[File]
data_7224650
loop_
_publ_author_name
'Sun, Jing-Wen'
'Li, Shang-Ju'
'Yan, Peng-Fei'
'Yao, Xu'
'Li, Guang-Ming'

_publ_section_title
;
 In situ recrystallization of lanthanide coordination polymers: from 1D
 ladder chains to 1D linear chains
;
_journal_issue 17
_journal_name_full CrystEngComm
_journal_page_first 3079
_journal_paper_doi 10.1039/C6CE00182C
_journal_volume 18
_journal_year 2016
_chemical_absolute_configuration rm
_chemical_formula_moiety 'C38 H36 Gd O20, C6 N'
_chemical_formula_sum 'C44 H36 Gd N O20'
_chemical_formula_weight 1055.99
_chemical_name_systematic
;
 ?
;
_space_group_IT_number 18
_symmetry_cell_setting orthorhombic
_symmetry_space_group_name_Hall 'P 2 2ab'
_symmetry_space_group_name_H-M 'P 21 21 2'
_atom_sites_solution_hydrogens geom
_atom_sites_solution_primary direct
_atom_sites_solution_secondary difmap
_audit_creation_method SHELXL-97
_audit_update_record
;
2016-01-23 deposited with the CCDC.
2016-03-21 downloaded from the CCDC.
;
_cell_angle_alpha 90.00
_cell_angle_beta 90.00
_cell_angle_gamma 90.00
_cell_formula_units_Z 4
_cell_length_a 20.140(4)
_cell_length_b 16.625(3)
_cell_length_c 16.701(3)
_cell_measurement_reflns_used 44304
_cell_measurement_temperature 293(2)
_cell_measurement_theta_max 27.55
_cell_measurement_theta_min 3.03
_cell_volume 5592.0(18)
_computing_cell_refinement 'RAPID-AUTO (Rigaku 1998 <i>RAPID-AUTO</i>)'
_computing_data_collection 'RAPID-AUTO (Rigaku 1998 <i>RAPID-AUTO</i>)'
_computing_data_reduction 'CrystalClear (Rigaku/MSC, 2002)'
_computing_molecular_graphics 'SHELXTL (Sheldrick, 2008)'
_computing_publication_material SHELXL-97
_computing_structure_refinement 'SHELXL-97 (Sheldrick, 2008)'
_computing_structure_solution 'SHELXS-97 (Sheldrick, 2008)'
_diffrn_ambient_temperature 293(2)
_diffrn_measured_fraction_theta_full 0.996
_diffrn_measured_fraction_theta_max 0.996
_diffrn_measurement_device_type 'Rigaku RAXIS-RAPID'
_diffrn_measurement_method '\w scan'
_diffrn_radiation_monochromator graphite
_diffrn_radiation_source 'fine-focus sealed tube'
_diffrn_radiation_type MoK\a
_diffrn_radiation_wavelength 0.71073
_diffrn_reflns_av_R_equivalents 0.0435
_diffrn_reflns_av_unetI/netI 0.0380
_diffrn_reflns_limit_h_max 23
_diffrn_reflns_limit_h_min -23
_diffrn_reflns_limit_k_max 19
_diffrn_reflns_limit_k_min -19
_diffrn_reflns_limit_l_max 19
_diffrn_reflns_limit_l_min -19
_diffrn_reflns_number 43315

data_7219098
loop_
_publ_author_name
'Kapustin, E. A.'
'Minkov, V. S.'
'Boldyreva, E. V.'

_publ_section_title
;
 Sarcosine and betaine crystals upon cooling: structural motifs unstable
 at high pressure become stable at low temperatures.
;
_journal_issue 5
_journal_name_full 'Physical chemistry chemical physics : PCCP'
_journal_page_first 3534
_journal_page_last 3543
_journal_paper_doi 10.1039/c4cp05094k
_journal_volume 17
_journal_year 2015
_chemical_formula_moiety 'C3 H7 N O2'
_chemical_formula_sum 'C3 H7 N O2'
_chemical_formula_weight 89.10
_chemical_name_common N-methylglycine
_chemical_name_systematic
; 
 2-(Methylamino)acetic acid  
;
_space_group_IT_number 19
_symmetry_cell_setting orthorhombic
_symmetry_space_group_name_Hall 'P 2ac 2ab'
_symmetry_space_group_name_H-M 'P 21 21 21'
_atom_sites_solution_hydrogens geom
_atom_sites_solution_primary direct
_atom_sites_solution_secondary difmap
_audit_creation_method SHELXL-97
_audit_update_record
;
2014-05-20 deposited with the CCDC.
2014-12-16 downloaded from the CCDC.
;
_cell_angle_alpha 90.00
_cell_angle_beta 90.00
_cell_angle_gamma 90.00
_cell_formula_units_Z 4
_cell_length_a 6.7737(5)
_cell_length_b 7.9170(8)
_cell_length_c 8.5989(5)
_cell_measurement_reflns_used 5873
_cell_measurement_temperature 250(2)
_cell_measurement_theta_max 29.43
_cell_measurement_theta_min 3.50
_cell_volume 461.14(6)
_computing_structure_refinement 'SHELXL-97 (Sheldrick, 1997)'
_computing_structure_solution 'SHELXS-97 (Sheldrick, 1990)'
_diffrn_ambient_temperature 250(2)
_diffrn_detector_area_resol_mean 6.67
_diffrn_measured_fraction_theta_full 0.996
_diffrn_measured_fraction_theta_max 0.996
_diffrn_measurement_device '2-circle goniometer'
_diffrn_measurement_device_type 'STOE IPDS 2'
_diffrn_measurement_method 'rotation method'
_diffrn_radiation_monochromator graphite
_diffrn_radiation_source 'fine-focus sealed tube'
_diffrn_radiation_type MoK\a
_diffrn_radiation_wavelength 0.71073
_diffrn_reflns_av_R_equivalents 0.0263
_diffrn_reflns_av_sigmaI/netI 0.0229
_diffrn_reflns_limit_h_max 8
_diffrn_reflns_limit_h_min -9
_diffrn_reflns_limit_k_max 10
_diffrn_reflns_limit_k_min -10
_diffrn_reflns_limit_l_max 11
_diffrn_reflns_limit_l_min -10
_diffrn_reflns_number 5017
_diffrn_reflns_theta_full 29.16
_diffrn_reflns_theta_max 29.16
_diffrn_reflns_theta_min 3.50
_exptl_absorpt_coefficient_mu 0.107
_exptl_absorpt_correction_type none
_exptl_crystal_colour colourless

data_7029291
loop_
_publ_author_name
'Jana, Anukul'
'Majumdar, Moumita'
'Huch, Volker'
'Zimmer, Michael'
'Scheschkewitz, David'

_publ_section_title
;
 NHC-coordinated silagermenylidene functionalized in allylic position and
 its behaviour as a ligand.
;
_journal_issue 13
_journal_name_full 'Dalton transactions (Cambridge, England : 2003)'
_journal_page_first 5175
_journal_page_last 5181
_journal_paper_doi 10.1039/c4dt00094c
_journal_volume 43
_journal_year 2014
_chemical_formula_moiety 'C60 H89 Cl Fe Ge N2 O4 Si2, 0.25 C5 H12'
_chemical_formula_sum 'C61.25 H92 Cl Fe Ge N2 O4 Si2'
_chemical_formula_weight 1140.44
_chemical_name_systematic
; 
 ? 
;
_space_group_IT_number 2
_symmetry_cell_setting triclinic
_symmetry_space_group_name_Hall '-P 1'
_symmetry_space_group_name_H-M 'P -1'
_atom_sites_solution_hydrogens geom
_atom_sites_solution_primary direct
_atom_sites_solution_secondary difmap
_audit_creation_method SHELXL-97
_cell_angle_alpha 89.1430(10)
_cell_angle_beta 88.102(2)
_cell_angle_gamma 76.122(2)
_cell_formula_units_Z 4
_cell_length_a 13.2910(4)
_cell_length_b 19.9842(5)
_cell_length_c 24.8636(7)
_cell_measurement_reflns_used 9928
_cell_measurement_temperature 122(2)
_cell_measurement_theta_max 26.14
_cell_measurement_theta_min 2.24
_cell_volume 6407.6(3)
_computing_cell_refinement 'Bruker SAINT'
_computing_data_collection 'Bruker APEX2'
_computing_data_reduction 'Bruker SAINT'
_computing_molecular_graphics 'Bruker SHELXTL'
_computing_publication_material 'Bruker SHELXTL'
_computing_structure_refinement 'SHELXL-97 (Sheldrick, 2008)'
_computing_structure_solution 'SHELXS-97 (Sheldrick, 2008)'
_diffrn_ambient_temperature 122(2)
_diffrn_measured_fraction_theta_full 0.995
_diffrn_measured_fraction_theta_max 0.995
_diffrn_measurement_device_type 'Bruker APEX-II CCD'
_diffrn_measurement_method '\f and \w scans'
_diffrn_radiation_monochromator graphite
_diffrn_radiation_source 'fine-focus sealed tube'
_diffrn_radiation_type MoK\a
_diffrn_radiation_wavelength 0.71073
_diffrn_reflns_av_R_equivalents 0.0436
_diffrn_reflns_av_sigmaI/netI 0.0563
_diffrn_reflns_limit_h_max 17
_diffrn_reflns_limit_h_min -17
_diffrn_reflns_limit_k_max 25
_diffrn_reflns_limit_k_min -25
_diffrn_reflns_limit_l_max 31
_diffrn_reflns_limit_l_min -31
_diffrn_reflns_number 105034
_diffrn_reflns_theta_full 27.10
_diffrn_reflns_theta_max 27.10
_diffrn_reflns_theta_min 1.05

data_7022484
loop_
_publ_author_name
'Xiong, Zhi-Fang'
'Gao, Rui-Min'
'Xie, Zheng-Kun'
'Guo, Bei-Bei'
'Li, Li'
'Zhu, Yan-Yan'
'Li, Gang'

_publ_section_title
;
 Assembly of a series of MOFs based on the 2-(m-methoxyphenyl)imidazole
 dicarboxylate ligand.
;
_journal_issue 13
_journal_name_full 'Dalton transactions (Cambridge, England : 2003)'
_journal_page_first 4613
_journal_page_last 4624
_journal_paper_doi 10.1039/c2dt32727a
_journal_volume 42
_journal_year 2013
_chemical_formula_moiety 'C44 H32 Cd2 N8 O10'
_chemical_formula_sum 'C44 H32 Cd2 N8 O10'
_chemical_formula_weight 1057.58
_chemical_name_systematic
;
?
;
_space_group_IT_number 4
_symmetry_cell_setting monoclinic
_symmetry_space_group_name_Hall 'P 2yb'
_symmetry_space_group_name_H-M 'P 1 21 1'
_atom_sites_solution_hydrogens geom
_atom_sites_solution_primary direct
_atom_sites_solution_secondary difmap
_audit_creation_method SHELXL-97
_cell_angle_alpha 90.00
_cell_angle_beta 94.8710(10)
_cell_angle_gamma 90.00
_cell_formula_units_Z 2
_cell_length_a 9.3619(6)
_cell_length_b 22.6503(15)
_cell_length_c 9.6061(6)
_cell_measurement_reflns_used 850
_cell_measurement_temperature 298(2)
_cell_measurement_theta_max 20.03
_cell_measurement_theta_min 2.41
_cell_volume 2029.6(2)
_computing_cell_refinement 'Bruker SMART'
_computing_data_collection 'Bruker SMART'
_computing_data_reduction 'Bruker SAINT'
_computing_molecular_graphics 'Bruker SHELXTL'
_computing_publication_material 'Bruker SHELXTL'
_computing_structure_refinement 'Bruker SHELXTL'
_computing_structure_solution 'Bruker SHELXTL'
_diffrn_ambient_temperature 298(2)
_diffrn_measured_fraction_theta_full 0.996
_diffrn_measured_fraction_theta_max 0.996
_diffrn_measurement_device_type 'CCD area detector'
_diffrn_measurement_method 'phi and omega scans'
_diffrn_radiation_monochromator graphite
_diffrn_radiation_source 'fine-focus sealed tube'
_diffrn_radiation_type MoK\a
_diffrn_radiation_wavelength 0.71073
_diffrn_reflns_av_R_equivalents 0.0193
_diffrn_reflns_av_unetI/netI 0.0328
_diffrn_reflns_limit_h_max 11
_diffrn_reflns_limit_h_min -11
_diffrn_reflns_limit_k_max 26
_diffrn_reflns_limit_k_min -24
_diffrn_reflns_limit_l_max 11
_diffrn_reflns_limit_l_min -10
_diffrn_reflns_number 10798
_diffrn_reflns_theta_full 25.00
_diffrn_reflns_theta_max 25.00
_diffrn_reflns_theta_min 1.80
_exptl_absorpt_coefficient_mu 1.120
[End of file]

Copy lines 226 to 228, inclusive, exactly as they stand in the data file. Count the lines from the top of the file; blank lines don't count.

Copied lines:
_diffrn_reflns_limit_l_max 31
_diffrn_reflns_limit_l_min -31
_diffrn_reflns_number 105034